First impressions leave lasting effects on how you envision and experience people and places alike. This holds true both now and in the future.While sitting on a velvet couch in a friend’s home in Chicago, he begins to describe one of his trips to Lake Tahoe. Not having made too many trips out West, I was listening to every detail. With the TV buzzing in the background, he gets up to change the channel. I focus more deeply on each word. The sound of the television begins to fade. The screen goes from glossy black to transporting you to a place surrounded by deep blue skies, the sound of chains clanking on the road and massive walls of snow.I could picture the car making its final turn towards the meadow. Endless landscape of steep terrain was now visible...Also, as sign came into view. It read "Kirkwood." The place sounded pure, untouched by mega-tourism, and most of all massive amounts of snow.As his vivid memories seem to skip like an old VHS tape,the picture flashes to the backside. This time standing atop a large cornice, called “The Wave."Animatedly recounting the descent off of it, he recollects how it felt like a dream. Dropping massive air into deep soft velvety snow, exploding around you turn after turn, which seemed to last forever.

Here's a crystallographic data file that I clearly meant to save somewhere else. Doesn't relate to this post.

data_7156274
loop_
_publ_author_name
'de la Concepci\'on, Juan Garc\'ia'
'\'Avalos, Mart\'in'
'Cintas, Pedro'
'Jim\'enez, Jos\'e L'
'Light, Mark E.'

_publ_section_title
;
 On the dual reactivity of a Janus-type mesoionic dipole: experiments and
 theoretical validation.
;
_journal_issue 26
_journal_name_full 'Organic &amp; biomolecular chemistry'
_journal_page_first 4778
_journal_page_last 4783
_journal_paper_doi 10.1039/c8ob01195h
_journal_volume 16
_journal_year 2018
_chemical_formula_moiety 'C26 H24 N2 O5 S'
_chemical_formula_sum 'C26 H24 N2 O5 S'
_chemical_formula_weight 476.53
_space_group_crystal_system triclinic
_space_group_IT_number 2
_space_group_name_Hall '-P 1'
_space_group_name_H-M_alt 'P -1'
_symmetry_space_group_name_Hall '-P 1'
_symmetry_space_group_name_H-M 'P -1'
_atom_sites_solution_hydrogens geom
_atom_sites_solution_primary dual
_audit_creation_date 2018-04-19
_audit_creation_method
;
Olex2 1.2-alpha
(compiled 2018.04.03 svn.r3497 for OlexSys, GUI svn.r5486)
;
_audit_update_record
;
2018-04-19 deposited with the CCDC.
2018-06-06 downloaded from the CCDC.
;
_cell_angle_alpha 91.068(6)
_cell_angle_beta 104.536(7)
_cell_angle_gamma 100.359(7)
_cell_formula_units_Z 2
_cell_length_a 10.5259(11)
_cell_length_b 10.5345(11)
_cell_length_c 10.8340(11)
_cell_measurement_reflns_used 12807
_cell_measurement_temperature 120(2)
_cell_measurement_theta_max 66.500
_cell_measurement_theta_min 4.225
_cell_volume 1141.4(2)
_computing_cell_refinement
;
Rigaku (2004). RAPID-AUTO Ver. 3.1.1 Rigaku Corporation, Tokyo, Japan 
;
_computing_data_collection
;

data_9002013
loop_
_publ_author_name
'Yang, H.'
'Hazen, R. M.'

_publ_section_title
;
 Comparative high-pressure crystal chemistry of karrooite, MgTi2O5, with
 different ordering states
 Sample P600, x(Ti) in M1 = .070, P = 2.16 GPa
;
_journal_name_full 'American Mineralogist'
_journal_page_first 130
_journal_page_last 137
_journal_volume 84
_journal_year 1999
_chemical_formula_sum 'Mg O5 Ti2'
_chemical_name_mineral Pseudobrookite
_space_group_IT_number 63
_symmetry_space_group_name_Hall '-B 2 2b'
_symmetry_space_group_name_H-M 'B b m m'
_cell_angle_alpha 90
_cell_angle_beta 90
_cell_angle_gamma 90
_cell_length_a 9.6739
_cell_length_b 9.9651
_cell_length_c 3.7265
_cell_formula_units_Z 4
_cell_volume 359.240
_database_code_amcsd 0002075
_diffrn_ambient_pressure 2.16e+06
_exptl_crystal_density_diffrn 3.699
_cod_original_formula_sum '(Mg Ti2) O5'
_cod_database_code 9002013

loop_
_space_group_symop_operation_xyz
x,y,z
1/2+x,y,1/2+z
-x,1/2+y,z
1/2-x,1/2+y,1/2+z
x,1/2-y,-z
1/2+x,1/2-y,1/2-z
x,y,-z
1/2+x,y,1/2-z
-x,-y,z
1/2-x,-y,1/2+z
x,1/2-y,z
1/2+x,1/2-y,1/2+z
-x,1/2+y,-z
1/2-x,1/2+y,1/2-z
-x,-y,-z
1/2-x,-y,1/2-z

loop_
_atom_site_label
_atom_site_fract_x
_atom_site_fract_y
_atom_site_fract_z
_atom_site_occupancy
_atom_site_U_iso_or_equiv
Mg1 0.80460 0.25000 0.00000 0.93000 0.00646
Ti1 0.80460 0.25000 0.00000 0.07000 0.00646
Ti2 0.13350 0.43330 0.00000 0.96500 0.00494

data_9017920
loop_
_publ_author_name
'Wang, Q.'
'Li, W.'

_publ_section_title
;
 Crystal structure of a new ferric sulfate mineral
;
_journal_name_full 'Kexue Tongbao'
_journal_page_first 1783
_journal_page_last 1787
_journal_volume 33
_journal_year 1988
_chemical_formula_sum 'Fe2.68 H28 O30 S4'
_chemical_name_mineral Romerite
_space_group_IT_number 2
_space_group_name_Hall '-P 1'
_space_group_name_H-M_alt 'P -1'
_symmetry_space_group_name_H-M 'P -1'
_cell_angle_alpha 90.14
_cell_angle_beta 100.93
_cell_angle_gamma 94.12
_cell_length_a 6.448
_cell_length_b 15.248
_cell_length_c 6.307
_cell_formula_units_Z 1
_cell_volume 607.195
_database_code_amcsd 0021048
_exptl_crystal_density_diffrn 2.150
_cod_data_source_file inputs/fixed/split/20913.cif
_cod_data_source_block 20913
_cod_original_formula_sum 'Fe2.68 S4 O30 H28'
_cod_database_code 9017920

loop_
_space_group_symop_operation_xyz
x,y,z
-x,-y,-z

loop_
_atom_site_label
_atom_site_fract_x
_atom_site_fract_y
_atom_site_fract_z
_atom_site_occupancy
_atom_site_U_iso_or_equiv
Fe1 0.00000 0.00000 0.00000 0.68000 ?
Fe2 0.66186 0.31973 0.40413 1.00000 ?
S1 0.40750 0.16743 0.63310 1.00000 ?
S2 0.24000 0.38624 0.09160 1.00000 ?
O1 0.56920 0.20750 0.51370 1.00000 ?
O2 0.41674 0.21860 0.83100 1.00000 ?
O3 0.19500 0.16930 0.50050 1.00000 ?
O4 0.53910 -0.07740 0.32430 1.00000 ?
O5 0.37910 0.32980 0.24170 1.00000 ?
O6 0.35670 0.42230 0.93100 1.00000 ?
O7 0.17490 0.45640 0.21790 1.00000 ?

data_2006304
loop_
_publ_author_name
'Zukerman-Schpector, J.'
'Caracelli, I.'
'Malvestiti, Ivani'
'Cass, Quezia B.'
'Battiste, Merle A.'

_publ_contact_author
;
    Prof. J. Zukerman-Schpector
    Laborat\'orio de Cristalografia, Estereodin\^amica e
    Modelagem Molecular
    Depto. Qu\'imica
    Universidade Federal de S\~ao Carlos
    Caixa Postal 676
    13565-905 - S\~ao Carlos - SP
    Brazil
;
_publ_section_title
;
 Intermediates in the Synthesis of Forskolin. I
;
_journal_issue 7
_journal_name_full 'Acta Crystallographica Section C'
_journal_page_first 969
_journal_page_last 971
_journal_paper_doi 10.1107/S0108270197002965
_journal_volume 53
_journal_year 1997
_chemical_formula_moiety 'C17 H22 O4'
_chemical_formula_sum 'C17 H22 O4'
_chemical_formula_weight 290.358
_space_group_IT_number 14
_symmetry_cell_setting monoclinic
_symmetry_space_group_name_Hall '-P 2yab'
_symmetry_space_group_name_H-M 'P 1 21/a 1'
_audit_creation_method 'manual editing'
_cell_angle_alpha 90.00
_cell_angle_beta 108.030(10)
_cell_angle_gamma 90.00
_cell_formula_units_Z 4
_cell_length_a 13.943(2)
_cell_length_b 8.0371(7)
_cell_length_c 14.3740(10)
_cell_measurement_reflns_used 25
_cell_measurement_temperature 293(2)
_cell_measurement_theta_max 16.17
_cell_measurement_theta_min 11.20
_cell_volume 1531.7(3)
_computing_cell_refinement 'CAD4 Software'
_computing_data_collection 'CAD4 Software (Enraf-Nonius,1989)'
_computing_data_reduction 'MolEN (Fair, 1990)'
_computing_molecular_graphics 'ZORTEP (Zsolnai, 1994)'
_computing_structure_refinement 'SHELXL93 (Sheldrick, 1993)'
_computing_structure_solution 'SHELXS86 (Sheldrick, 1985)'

This was my first introduction to Kirkwood. Thankfully, my friends memory was enough.I was hooked. Now I had to experience this magical place for myself. Reality was better than any story or anything my own imagination could dream of. It’s hard to grasp as you drive up California State Rte. 88, battling a famous Sierra Nevada snowstorm. This was the same journey wagon trains embarked on in the late 1800’s, trying to cash in on the great California Gold Rush . As weary travelers passed this horse-shoe canyon on their way to claim their share, little did they know that in 1971 “white gold” would be found on the land named Kirkwood.Being the most remote and arguably one of the most rugged resorts in the Lake Tahoe region, it makes sense that the start of this resort followed the same path. Bud Klein saw the opportunity that lay in front of him and thanks to a dream and hard work of being a bean broker in Stockton, Bud was able to overcome every obstacle put in front of him. He was methodical, and first things first...he needed to gain approval and build momentum of his vision to start a ski resort.